By Steve Silverman-
(CBS) Free agency is not over in the NFL.
However, most teams are now starting to focus on the draft since most of the league's key free agents have been signed.
At the conclusion of the season, it seemed obvious that the Bears would be drafting an offensive lineman with their first pick in the draft. The offensive line has been the team's Achilles heel for years, and even though the Bears selected Gabe Carimi in 2011, they still had huge needs at that position.
But then Phil Emery went to work and brought in Jermon Bushrod, Matt Slauson and Jonathan Scott to restock the offensive line. They also signed Martellus Bennett to man the tight end position.
Bushrod and Slauson have a chance to be standout blockers. Bennett is a tight end who can block as well as catch the ball downfield.
Suddenly, the Bears had a workable offensive line and the tight end that the team had been missing in action for years.
The Bears are not going to ignore the offensive line in the draft, but they don't have to use their first-round pick on a blocker.
They should address the linebacker position. Brian Urlacher could not run at all and he is gone. Nick Roach signed with the Oakland Raiders.
The Bears added D.J. Williams (Denver Broncos) and James Anderson (Carolina Panthers), but Emery can't overestimate these signings. The Bears are weak at this position and Lance Briggs can't last forever.
Jarvis Jones of Georgia will be long gone by the time the Bears pick at No. 20, but his teammate Alec Ogletree will likely be on the board. Let Manti Te'o try and prove himself with some other team. He does not deserve a chance to be anybody's first-round pick.
The Bears have to keep an eye on their NFC North competition as the landscape has changed dramatically since the end of the season.
The Detroit Lions tried to address their needs at running back by signing Reggie Bush, but he has lacked consistency despite his explosive running style. They also made a decent signing in picking up Glover Quin (Houston Texans) to upgrade the secondary.
But the Lions must address the defensive end position in the draft. Cliff Avril was their best pass rusher and he signed with the Seattle Seahawks. The Lions parted company with Kyle Vanden Bosch and defensive tackle Corey Williams.
Lions defensive coordinator Gunther Cunningham was spitting mad with the performance of his defensive line. That's nothing new, because Cunningham is always angry at something. However, his wrath was well-deserved last year because the Lions defensive line got pushed around throughout the season and it was one of the key reasons the Lions went from playoff team in 2011 to 4-12 last year.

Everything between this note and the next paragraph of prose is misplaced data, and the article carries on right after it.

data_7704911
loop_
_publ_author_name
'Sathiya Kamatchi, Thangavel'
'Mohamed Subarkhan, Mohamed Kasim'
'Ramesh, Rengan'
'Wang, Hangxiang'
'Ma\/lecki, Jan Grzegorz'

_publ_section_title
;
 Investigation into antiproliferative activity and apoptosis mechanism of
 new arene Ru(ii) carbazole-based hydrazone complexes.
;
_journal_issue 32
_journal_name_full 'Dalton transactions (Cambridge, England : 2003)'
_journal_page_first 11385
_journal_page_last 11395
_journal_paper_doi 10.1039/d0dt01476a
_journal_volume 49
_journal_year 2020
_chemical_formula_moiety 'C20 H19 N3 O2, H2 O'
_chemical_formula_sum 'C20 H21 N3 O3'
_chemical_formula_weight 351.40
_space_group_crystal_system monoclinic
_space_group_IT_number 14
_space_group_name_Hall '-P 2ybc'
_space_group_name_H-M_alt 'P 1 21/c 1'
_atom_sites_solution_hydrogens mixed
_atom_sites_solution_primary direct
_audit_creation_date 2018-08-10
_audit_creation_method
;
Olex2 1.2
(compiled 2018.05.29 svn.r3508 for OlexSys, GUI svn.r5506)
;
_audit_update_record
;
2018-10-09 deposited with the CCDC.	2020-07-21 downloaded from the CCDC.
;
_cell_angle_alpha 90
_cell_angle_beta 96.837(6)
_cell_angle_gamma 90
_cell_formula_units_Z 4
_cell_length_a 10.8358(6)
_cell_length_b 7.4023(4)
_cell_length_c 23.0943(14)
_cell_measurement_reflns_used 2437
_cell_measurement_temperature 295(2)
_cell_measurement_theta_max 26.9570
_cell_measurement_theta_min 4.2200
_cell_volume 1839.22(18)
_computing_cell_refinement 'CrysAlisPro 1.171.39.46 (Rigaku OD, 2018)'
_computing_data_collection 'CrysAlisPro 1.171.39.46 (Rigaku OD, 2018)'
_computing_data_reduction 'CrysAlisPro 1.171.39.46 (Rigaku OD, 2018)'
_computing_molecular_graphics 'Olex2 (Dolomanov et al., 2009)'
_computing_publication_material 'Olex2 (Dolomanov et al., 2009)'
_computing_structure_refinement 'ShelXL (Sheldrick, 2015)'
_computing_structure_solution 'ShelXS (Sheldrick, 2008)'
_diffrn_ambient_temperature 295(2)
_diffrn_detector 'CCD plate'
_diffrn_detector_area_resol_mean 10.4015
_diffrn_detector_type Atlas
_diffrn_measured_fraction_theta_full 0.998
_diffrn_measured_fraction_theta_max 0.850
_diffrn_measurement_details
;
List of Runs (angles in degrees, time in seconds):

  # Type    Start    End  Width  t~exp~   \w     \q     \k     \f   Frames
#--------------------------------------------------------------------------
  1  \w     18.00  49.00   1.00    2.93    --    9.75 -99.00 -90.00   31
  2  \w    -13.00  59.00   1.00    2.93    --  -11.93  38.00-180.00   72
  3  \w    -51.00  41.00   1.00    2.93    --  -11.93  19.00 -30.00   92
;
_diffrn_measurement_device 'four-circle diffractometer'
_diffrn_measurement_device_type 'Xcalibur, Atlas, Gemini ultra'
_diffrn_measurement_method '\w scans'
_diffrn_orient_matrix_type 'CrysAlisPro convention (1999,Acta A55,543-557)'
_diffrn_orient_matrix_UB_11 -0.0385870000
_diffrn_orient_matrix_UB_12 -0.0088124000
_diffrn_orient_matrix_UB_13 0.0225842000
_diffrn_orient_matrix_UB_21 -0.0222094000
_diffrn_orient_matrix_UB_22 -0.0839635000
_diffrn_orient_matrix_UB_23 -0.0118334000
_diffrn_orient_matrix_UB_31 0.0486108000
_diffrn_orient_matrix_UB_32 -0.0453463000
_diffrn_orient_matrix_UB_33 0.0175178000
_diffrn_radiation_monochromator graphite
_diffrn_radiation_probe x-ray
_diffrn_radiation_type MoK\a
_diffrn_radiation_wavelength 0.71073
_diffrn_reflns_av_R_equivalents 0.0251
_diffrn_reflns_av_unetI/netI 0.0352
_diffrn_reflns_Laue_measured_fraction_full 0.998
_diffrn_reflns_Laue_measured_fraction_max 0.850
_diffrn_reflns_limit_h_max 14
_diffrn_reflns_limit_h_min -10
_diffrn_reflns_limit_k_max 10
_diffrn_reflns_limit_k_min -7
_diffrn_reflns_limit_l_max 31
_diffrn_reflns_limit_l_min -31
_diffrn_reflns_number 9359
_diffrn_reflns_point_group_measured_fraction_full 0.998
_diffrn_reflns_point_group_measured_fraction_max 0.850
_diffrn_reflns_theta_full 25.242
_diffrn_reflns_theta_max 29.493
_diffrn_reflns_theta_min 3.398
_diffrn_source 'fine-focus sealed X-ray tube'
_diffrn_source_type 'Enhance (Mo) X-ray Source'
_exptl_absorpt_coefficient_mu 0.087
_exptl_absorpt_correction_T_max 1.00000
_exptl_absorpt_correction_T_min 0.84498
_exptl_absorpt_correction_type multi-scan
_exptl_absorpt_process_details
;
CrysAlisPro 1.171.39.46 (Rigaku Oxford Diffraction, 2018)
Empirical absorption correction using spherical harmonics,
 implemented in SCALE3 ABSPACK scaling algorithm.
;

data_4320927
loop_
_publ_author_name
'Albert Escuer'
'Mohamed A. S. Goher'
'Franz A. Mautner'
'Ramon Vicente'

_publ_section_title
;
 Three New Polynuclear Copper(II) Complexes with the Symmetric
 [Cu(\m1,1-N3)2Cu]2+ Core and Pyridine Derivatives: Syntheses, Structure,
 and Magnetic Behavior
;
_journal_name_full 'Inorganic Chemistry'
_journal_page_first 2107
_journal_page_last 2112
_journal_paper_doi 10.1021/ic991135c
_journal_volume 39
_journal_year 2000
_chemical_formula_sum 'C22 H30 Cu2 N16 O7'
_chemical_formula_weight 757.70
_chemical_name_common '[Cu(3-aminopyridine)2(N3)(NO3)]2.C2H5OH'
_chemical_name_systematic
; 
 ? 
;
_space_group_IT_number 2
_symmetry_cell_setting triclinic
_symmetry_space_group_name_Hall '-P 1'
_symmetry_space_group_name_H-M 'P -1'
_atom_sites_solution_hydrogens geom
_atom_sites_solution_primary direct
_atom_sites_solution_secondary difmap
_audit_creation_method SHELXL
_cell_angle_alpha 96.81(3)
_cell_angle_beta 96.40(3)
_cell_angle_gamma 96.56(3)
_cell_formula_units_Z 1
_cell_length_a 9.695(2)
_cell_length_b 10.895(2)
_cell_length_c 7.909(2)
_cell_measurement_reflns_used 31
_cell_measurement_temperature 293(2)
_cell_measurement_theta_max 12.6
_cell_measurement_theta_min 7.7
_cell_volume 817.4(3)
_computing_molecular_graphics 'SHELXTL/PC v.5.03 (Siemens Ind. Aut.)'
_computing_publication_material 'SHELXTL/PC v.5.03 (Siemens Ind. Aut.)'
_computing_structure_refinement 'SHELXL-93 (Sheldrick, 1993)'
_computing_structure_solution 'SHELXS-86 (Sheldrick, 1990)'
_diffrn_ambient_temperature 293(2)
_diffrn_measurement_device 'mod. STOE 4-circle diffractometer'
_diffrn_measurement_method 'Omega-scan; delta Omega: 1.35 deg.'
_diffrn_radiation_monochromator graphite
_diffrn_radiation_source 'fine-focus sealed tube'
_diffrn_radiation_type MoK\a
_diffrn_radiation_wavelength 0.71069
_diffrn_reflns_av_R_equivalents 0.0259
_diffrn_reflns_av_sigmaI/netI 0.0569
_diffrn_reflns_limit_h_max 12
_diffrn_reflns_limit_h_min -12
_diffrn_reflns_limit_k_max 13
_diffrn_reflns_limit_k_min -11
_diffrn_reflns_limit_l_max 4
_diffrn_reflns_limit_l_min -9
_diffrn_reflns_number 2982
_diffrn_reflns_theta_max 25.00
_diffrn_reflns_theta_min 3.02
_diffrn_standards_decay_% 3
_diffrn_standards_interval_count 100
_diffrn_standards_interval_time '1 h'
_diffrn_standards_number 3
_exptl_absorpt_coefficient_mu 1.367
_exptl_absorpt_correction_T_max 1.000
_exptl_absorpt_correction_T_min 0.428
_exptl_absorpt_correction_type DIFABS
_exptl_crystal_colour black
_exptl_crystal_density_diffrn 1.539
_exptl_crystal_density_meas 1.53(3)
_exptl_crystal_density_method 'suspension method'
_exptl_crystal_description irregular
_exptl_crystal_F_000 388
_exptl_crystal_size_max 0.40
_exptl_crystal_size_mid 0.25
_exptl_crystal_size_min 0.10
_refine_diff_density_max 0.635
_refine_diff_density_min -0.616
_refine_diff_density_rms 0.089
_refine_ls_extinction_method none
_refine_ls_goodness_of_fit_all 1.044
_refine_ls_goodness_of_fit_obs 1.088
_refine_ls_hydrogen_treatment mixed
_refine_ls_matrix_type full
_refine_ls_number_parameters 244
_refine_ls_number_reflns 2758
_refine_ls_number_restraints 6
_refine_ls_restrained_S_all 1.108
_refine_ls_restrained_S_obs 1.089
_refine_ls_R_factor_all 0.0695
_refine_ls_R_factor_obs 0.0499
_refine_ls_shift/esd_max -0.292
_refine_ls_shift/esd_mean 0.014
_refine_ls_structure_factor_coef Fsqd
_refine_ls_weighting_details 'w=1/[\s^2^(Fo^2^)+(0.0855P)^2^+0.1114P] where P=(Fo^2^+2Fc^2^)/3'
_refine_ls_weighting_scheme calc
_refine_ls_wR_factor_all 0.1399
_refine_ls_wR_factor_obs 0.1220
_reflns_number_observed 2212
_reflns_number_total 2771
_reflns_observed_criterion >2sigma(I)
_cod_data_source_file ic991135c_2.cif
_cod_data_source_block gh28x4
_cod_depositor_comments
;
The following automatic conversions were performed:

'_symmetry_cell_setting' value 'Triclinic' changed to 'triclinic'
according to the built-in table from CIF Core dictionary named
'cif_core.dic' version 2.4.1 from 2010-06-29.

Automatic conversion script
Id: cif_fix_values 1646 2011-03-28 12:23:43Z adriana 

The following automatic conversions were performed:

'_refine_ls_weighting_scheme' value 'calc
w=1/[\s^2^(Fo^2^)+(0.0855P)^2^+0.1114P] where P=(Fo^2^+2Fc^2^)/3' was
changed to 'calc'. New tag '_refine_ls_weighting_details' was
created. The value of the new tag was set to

The Vikings have two first-round picks this year after trading Percy Harvin to the Seattle Seahawks. Losing Harvin would seem to be a painful move for the Vikings, but this team is centered around Adrian Peterson, who nearly set the NFL's all-time rushing record.
The Vikings would have been in trouble if they had lost offensive tackle Phil Loadholt, whom the Bears pursued heavily. But they kept Loadholt in the fold and Peterson will be able to continue his assault of NFL defenses.
But the Vikings are going to have to address the middle linebacker position. They lost Jasper Brinkley to the Arizona Cardinals. Brinkley is one of those under-the-radar players who made a solid contribution.
The Vikings have the 23rd and 25th picks in the draft. They are not likely to find a worthy middle linebacker with those picks, so trading down and acquiring more picks is the way to go.
The Packers have behaved in their typical manner during free agency. They have done very little.
However, the Packers know how to address their needs in the draft, and this year that will mean drafting offensive linemen. The Packers were 20th in rushing last year and quarterback Aaron Rodgers was sacked 51 times.
Since Rodgers has to look across the line at Julius Peppers, Jared Allen and Ndamukong Suh, the Packers must look at offensive line prospects if they want to keep their quarterback upright and jumpstart their running game.
Steve Silverman is an award-winning writer, covering sports since 1980. Silverman was with Pro Football Weekly for 10 years and his byline has appeared in the Wall Street Journal, Playboy, NFL.com and The Sporting News. He is the author of four books, including Who's Better, Who's Best in Football -- The Top 60 Players of All-Time. Follow him on Twitter (@profootballboy) and read more of his CBS Chicago columns here.
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